It Takes Experience to Excel

You are salesperson. You sell widgets. When you started your career, you would make a hundred calls a day. Ninety people hung up on you. Ten spoke with you. Five politely turned you down. Five agreed to meet with you. One became a client or customer.

Over time, your numbers got better. Only 80 people hung up on you. Eight agreed to meet with you. Two became clients/customers.

And when you finally got really good, you closed an average of three to five deals a week.

With experience, you got better and excelled. Nothing new here. That’s how it works with everything. It takes time. It takes practice. It takes experience.

Enter the job seeker.

The job seeker is not selling a widget, they are selling themselves. If memory serves, when John Kennedy was running for president, an ad person working on his campaign told him he was a box of cereal. You, my job seeking reader, are a box of cereal. Problem is, you don’t have the experience to sell yourself.

And that it totally logical. For the job seeker, and these are real numbers, applying for hundreds of jobs is par for the course. (Some apply for thousands!) A two to four percent positive response rate is average. (It is true what they say, a job search is a numbers game.) But closing, getting the job offer, only, with few exceptions, happens once.

Think about it. You have five interviews. You get a positive response, a job offer, from one. You can’t afford to wait for the other four, so you accept the job. It does not matter because you actually want that job and, more importantly, you can’t risk losing the job by waiting for the slow-pokes. And you did the logical thing and, in my opinion, all things being equal, the right thing: you accepted the offer. (Better a bird in the hand…)

And now you don’t have to look for another job, hopefully, for years. And maybe never again! It happens. Your next job can be your last job.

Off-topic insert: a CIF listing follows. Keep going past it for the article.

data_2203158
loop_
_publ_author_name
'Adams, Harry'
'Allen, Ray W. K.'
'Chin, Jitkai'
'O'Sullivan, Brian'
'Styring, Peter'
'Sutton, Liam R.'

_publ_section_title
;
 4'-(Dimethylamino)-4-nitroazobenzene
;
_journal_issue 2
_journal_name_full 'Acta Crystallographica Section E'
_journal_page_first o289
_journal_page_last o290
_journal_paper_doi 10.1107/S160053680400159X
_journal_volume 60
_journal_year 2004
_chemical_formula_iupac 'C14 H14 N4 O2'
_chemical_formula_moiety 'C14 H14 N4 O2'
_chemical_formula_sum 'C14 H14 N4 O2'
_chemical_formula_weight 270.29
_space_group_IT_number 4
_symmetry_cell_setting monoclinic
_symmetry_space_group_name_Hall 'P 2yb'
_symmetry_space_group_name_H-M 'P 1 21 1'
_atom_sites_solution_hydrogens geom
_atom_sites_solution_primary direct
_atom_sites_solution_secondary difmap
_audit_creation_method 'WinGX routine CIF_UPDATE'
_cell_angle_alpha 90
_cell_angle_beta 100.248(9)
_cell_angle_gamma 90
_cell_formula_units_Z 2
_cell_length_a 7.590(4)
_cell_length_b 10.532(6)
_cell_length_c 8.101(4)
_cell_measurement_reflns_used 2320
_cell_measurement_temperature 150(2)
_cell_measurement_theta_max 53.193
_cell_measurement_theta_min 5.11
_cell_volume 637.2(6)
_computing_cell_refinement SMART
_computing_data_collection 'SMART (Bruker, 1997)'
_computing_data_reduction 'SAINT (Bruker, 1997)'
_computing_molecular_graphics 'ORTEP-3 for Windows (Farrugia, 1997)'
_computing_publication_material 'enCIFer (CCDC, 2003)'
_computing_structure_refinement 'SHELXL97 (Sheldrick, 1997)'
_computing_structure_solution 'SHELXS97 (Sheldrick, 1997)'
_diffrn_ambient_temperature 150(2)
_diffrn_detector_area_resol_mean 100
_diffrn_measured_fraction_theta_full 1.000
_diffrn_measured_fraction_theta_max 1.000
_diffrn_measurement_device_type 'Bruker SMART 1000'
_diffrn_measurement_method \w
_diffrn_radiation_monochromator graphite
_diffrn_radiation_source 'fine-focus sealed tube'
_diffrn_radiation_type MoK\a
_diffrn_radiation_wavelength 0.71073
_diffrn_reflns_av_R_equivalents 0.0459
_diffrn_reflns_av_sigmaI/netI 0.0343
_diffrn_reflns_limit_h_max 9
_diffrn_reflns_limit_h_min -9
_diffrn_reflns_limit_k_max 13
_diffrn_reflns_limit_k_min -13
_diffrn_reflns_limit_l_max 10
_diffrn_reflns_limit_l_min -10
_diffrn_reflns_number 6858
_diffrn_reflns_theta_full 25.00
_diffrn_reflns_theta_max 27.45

And there’s the rub. Once a job seeker closes the “sale,” they stop selling their product – themselves. So they are out of practice and are not as sharp as they would like to be the next time they join the ranks of the job seeker. But there are a couple of things they can do to overcome this deficiency:

The first is to accept an interview for any job which sounds reasonable. I said “accept an interview,” I did not say “accept the job.” The job may not sound perfect, but the experience of interviewing will help the candidate hone their interviewing skills. And, who knows, maybe first impressions are wrong and the job is actually something of interest to the job seeker. The job seeker is not wasting the interviewer’s time; they are giving the interviewer a chance to sell them on the job. Additionally, they are also providing the interviewer with practice. It goes both ways! And, more importantly, after interviewing candidates many employers tweak the job description as a result of what they learn from the candidates. So, again, the interviewer’s time is. not being wasted.

The second is to help ask a friend (here I am shooting myself in my career counselor foot and putting a target on my back as other career counselors won’t like this) to conduct a mock interview so that the job seeker can practice. Just because the friend will be playing “interviewer,” does not mean that the job seeker will not learn from the experience. (Of course, by definition, they will not do as good a job as a professional career counselor – which, hopefully, has now removed the target from my back!)

There is, of course, an exception to the rule. There are some really great interviewers. (Technically, I think that should be “interviewees” since the “interviewer” is the employer and the candidate is the interviewee. But no matter..) They are masters at the art of interviewing. They are modern day “snake oil salesmen,” con artists selling cure-all tonics. Any recruiter who says that they have not been taken in by one is either new to the profession, a fool, or a liar. These people interview very well, but don’t keep their jobs very long, because they cannot deliver on what they are selling. They talk a good talk, but there is nothing to back it up. They are all fluff and no substance.

That is why it is so important for employers to be cautious of candidates whose resumes show that they do not stay long on the job. And that is why before quitting, a job holder most consider the impact of being labeled a “jumper” on their chances of finding new employment. Of course, have one or two “mistakes” on a resume is not uncommon. That is why good employers, and good recruiters, at least give an applicant an opportunity to explain what happened. I know from personal experience that that is how I secured excellent candidates for my recruiting clients that others had missed. That is also why it is a mistake to rely on Applicant Tracking Systems. Computers notoriously miss the gems that humans find.